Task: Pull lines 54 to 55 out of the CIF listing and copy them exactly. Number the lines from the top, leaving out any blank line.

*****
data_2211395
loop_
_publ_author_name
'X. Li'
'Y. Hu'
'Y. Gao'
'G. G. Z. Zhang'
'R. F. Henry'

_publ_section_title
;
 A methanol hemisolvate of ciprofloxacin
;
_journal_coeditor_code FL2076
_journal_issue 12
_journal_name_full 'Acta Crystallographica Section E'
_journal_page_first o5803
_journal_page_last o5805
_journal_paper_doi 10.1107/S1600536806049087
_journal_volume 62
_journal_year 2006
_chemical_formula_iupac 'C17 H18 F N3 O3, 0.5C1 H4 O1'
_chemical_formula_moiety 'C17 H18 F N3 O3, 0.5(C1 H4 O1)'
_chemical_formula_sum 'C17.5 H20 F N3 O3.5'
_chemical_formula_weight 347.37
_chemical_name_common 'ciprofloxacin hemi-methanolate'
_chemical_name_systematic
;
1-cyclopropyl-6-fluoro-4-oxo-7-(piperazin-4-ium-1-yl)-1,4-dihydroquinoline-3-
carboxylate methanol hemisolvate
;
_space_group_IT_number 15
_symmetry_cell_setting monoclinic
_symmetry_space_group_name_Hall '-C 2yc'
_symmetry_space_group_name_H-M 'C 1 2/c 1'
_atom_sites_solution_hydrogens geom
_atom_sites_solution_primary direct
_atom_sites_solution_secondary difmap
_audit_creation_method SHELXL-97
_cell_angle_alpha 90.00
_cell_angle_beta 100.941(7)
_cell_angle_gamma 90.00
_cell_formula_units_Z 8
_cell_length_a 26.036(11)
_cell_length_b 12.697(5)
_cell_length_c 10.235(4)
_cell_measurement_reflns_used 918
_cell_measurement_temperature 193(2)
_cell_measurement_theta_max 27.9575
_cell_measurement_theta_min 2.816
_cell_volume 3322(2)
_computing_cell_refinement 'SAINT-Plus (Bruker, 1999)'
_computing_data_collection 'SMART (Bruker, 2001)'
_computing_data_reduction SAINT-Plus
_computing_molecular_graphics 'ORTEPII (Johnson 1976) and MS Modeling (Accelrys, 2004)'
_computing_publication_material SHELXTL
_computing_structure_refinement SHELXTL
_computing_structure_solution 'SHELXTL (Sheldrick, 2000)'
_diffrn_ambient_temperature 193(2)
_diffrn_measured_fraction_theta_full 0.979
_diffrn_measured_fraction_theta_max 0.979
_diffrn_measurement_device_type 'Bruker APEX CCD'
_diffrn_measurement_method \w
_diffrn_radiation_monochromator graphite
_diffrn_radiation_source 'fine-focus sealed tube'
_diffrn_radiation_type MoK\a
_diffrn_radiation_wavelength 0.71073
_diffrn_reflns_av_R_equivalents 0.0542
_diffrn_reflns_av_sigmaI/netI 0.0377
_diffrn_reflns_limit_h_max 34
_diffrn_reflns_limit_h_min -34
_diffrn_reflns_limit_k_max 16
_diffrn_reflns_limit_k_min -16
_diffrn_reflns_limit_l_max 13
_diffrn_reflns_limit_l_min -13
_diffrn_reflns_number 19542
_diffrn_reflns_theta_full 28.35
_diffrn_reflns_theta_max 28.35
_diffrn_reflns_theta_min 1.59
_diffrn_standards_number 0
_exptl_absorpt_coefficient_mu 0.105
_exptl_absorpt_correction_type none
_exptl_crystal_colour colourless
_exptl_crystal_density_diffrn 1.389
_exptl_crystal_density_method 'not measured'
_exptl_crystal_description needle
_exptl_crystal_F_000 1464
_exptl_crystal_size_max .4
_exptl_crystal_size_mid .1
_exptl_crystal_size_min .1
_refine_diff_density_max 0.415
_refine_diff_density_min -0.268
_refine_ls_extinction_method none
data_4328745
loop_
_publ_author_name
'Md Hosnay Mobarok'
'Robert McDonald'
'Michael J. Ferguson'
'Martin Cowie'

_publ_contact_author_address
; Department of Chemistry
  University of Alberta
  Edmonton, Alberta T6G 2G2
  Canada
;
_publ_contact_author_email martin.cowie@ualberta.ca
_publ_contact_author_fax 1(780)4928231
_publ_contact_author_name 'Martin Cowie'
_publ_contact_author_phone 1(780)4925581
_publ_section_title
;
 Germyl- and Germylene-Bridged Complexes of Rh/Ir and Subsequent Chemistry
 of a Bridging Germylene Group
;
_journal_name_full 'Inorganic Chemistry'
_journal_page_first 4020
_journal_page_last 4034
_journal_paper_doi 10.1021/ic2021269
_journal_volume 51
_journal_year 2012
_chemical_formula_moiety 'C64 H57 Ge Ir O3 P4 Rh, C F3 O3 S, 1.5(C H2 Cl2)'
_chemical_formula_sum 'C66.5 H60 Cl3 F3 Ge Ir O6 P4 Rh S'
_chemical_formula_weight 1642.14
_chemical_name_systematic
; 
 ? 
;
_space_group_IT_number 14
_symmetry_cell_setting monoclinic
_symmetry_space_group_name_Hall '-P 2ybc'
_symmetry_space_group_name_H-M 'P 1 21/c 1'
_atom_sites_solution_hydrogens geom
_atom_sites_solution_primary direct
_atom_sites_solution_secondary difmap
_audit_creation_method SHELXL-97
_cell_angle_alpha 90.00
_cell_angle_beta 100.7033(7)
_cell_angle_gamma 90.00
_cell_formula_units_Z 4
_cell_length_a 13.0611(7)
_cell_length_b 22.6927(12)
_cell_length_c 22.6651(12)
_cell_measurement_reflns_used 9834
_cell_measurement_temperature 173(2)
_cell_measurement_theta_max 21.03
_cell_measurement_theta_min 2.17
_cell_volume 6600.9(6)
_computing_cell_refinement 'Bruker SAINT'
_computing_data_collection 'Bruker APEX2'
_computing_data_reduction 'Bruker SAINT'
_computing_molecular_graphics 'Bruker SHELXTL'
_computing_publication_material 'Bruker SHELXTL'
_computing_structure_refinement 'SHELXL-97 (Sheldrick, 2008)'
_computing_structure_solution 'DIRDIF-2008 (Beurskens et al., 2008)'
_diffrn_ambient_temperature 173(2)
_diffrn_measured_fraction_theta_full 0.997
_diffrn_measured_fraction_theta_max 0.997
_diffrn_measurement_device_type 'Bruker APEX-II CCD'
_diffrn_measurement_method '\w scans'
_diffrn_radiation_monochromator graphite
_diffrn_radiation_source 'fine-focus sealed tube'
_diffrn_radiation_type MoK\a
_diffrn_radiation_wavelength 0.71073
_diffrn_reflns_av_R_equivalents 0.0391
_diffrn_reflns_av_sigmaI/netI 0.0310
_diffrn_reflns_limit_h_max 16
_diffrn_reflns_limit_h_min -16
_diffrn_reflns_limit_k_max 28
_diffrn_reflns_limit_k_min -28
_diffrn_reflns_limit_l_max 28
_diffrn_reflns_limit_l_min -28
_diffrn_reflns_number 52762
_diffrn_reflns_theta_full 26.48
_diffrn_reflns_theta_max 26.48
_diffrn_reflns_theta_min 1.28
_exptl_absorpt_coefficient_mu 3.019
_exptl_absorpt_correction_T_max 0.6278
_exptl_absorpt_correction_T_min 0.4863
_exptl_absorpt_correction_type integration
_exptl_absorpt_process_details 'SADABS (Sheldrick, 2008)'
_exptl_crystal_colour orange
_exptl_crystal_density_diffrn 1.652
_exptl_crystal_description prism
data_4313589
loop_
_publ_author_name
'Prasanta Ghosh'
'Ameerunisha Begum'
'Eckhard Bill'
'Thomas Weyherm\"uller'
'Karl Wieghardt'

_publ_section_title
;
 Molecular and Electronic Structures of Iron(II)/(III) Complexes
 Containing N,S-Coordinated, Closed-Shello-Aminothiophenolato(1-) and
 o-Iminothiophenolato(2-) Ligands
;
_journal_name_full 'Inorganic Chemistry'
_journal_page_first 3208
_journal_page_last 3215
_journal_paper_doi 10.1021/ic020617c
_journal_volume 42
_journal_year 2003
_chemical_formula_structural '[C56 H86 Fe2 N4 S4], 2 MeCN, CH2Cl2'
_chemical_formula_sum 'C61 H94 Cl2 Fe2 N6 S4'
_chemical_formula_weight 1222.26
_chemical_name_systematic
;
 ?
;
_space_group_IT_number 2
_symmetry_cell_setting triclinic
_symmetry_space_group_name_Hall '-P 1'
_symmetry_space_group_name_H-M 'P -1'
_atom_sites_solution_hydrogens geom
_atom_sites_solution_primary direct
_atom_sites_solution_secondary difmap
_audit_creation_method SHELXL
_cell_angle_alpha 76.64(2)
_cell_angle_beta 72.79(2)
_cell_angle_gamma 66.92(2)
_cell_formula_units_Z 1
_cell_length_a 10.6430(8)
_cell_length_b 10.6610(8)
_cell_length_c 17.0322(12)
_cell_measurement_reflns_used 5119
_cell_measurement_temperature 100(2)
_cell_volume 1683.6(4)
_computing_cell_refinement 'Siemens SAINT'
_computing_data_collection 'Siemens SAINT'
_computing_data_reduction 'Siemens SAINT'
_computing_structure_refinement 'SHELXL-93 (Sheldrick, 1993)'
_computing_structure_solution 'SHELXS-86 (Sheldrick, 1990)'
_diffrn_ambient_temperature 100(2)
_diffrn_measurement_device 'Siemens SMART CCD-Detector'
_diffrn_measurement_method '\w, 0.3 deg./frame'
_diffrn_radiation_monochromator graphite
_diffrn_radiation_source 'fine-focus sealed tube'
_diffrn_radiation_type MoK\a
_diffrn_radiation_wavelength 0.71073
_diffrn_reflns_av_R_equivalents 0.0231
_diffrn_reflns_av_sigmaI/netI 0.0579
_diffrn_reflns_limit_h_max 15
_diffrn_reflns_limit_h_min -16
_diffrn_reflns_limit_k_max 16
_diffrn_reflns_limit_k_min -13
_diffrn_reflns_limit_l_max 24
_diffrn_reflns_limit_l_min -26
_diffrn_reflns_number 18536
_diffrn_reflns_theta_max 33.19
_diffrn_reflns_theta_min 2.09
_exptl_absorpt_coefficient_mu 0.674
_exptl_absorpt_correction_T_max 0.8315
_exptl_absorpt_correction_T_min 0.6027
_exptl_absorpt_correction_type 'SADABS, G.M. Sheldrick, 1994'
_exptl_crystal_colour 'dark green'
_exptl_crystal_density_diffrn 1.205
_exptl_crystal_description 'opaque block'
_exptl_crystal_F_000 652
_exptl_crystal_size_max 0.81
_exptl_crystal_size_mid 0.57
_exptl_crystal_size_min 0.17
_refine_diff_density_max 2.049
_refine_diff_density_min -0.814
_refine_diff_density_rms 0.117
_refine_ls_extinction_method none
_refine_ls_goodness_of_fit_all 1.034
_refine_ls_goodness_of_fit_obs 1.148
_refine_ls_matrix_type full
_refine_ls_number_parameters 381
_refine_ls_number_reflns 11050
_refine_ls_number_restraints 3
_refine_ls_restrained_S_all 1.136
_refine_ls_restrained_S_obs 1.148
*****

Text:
_computing_molecular_graphics 'ORTEPII (Johnson 1976) and MS Modeling (Accelrys, 2004)'
_computing_publication_material SHELXTL